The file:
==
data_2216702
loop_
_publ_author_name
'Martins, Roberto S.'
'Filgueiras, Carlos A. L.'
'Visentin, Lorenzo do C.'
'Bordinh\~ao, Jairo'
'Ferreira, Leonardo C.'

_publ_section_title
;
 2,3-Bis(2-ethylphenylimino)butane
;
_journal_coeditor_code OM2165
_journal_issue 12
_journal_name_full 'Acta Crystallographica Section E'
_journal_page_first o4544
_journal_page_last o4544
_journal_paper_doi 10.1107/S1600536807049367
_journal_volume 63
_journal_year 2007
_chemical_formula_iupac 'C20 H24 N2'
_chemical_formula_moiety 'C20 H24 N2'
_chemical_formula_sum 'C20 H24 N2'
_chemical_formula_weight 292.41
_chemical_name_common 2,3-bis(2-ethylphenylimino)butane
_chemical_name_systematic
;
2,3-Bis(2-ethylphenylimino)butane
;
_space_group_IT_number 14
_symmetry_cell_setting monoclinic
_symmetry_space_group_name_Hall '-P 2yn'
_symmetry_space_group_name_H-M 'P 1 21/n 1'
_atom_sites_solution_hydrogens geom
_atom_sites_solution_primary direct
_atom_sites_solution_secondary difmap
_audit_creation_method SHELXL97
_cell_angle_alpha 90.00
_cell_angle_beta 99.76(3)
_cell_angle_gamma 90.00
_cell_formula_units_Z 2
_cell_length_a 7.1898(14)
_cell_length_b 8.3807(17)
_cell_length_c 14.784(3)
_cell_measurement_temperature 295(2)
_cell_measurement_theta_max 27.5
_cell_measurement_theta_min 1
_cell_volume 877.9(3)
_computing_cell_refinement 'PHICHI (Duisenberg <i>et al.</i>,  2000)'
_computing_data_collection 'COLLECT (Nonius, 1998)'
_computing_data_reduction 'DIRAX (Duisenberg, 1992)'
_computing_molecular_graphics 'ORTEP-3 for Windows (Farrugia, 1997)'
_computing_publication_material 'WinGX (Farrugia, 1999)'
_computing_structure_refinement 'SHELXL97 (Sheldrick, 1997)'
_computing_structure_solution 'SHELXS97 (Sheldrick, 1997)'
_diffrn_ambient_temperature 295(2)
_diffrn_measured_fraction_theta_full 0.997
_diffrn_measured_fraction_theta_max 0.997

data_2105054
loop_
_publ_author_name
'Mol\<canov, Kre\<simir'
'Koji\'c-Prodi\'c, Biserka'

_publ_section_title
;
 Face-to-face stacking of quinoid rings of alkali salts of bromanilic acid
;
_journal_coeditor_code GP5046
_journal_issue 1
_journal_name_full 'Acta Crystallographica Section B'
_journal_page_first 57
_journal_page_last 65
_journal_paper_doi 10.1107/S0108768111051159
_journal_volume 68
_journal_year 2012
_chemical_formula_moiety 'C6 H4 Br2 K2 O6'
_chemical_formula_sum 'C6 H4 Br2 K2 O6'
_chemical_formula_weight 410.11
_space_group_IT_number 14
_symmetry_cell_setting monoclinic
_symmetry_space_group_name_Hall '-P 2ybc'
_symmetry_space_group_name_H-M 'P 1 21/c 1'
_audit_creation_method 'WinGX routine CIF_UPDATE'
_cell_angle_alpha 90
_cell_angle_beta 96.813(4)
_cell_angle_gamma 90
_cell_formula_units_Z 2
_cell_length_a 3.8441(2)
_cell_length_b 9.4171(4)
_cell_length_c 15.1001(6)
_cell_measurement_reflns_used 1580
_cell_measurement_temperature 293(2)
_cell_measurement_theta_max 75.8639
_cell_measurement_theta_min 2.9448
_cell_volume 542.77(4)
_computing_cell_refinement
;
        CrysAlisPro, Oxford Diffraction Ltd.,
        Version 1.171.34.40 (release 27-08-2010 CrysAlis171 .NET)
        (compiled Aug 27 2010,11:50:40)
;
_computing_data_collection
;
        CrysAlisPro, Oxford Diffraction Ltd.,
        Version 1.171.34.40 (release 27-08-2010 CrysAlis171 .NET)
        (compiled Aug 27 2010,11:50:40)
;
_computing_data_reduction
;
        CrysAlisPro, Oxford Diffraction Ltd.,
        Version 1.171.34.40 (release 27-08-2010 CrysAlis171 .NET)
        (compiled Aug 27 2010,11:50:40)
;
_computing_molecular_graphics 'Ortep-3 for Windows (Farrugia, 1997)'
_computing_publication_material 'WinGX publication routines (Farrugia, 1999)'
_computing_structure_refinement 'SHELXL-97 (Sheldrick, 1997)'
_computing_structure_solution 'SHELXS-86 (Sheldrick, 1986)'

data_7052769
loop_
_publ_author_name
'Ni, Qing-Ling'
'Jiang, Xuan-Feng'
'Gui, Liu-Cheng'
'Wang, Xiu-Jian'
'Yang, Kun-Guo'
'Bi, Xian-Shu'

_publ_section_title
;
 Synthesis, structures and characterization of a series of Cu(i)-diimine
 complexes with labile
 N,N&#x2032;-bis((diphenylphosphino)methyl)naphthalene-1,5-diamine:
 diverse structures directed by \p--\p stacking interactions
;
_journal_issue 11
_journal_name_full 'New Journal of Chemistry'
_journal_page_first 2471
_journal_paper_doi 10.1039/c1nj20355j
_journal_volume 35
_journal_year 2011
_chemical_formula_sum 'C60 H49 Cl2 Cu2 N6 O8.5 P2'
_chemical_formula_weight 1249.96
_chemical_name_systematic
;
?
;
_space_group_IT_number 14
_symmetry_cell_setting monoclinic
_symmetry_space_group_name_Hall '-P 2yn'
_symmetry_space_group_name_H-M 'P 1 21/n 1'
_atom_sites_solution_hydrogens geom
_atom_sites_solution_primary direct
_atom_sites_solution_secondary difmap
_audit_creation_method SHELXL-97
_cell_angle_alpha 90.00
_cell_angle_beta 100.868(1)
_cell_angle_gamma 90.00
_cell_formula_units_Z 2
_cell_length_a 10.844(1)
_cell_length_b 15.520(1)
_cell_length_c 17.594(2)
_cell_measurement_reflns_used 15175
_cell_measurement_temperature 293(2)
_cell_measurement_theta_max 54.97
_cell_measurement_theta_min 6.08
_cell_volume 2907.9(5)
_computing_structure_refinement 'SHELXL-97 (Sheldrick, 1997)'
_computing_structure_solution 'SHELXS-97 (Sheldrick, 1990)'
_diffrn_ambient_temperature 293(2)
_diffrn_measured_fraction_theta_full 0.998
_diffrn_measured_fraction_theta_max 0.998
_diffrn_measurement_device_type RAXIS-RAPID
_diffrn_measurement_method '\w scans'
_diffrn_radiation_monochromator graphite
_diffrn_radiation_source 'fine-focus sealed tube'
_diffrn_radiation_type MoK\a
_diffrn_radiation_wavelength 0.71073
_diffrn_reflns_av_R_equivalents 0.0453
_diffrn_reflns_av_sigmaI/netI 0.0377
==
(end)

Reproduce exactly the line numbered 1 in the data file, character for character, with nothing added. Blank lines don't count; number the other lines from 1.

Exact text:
data_2216702